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domingo, 13 de março de 2016
The Divergent Series: Allegiant review: 'all the pep of a funeral'
Veronica Roth's dystopian sci-fi franchise trundles on with conspiracy theory ravings, Mad Max landscapes, and a tragically underused Shailene Woodley
“Jeanine is dead!” purrs Allegiant’s opening voiceover. It’s nice to see a young-adult franchise on such breezy first-name terms with its super-villains, and in the otherwise tranquilisingly stale Divergent Series, it’s one of a very few authentically weird details to stick out.
So, after having seen off the chicly tailored would-be dictator Jeanine (Kate Winslet) in last year’s Insurgent– think Oppression, by Calvin Klein – now Tris Prior (Shailene Woodley) must lock horns with the fearsome Evelyn, and later, the even more terrifying David. Perhaps in next year’s concluding chapter, Ascendant, she’ll find out the conspiracy stretches all the way to Keith.
This latest episode is adapted from the first bit of the last book in Veronica Roth’s science-fiction series, à la static Part Ones past, including Harry Potter’s Deathly Hallows and The Hunger Games’s Mockingjay. The opening scenes, set on dankly lit, subterranean gantries, make you fear the worst, but the story soon gathers pace as Tris and her hot young freedom-fighting squad, flee the ruins of future Chicago and clamber over its ramparts to reach the acid-charred wasteland beyond.
The escape itself is energetic and just loopy enough – imagine the wall-climbing scenes from the 1960s Batman TV series seasoned with a little post-apocalyptic vehicular pursuit by a goon squad dispatched by Evelyn (Naomi Watts), the ambitious leader of the rebel forces.
“Holy s___, what happened here?” Tris and her team gasp while gazing across the toxic desert. (The most plausible answer is: ’The production designer saw Mad Max: Fury Road’.) “This all looks radioactive,” says Caleb (Ansel Elgort), nodding unhappily at a red puddle.
It’s looking like a frying-pan-to-fire kind of journey until – happy day! – the escapees are rescued by the not-at-all-ominously named ‘Bureau of Genetic Welfare’, who spirit them to their desert fortress, where David (Jeff Daniels) welcomes Tris into his glassy penthouse with a crocodilian smile.
Here David patiently explains to Tris – and us – exactly what’s been going on in Chicago and where precisely she fits in. The words "chosen" and "one" aren’t actually spoken, but you get the general idea.
Like the earlier Divergent films, Allegiant is studded with enticing science-fiction ideas, but it keeps such a poker-straight face while presenting them, you often can’t help but crack up. We see Tris bob across the desert in a beige bubble and shower in latex goo – potentially fun ideas that are presented with all the bounce and pep of a state funeral. Miles Teller’s Peter, the Edmund Pevensie of the gang, is notionally there to puncture the tension with sarcastic quips, but he does it so mechanically, they only add to the gloom.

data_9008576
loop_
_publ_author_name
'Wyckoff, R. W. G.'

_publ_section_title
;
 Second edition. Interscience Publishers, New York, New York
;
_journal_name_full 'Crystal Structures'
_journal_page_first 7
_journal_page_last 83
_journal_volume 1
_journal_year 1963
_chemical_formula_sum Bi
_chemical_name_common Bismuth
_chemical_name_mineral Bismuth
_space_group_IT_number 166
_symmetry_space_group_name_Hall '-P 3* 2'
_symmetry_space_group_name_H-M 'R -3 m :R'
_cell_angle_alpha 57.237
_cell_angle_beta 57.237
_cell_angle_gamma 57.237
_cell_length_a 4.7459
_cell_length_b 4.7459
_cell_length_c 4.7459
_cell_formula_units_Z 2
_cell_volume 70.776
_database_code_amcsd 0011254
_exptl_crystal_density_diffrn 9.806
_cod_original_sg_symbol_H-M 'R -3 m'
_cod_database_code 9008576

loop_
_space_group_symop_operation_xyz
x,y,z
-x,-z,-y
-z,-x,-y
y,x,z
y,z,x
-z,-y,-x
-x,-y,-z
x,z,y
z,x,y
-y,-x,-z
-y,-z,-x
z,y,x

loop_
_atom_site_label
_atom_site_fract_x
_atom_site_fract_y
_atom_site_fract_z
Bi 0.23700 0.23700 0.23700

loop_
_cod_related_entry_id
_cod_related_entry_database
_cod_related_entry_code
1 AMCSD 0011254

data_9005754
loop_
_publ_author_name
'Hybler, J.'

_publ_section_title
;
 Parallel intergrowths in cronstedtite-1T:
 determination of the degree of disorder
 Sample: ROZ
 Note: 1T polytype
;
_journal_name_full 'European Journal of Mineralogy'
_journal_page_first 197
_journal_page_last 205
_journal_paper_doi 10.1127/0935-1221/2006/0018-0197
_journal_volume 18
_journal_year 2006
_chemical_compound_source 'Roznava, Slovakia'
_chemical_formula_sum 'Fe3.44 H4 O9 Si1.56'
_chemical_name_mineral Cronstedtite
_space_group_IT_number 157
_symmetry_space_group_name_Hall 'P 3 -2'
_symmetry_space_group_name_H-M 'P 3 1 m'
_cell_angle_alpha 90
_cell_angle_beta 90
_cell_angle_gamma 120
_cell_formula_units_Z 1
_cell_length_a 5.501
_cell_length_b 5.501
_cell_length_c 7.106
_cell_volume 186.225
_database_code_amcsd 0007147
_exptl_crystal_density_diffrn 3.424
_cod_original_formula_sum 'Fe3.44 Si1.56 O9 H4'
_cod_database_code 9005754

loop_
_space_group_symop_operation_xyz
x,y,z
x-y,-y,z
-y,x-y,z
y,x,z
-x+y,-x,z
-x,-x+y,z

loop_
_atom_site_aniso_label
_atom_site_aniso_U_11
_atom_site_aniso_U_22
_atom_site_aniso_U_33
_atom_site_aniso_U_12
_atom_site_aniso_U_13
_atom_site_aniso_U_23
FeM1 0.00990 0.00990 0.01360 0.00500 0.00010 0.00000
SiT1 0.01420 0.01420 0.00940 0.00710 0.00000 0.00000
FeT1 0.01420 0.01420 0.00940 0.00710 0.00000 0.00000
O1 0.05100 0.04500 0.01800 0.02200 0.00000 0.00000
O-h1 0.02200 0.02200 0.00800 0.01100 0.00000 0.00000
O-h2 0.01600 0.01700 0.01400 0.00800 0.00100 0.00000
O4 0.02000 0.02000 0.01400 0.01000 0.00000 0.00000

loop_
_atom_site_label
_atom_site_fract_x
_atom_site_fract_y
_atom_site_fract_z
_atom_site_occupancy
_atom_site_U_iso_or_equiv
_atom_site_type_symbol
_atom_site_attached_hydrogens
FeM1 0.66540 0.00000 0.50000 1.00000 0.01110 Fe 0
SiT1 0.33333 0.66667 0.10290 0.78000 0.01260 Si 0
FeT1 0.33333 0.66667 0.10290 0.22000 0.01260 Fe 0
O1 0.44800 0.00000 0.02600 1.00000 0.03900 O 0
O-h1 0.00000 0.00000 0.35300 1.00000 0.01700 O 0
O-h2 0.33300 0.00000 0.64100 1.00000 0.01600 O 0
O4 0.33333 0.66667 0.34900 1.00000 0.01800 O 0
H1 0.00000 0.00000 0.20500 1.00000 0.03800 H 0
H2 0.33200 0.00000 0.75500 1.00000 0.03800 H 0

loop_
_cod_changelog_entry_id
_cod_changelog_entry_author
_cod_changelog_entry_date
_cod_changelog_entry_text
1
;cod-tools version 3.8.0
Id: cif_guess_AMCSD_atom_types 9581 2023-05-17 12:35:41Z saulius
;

Meanwhile, you can feel the gears crunching under your seat as the franchise abandons its earlier conceit – that society has been sorted into Krypton Factor-style categories with names like Dauntless, Amity and Candour – for a saucer-eyed Big Pharma conspiracy. The Bureau of Genetic Welfare’s technological capabilities vary as required by the shambolic plot: ordinarily, security checkpoints are bypassed with wrist implants, but happily when it comes to one of the most important doors in the film, a humble swipe-card will do.
And let’s not get into the virtual-reality surveillance system – admittedly beautifully realised, like a David Hockney Polaroid collage come to life – which allows characters to eavesdrop on, or even stroll through, any private encounter in any corner of the entire city of Chicago. Where The Hunger Games series gave young cinema-goers traded in coruscating, call-to-arms political allegory, Allegiant feels like the ravings of a conspiracy theorist with a $50 million effects budget.
What’s made the Divergent Series so galling to date is that its cast are blatantly capable of so much more: particularly Woodley, who’s a plausible and enormously watchable young action heroine with the steely spine of a young Sigourney Weaver, but can also play subtle and internalised in a way that makes you crane in. (As I say every time a Divergent film comes out, Gregg Araki’s elliptical, seductive melodrama White Bird in a Blizzard remains the best showcase of her talent to date.)
Even Tris’s love interest Four (Theo James), a James Franco lookalike with a thousand-yard pout, could be charming if the film just embraced his heart-throbbiness and ran with it. But Allegiant feels twitchily uncomfortable in its own skin. It’s the pine needles in your socks of young-adult franchises.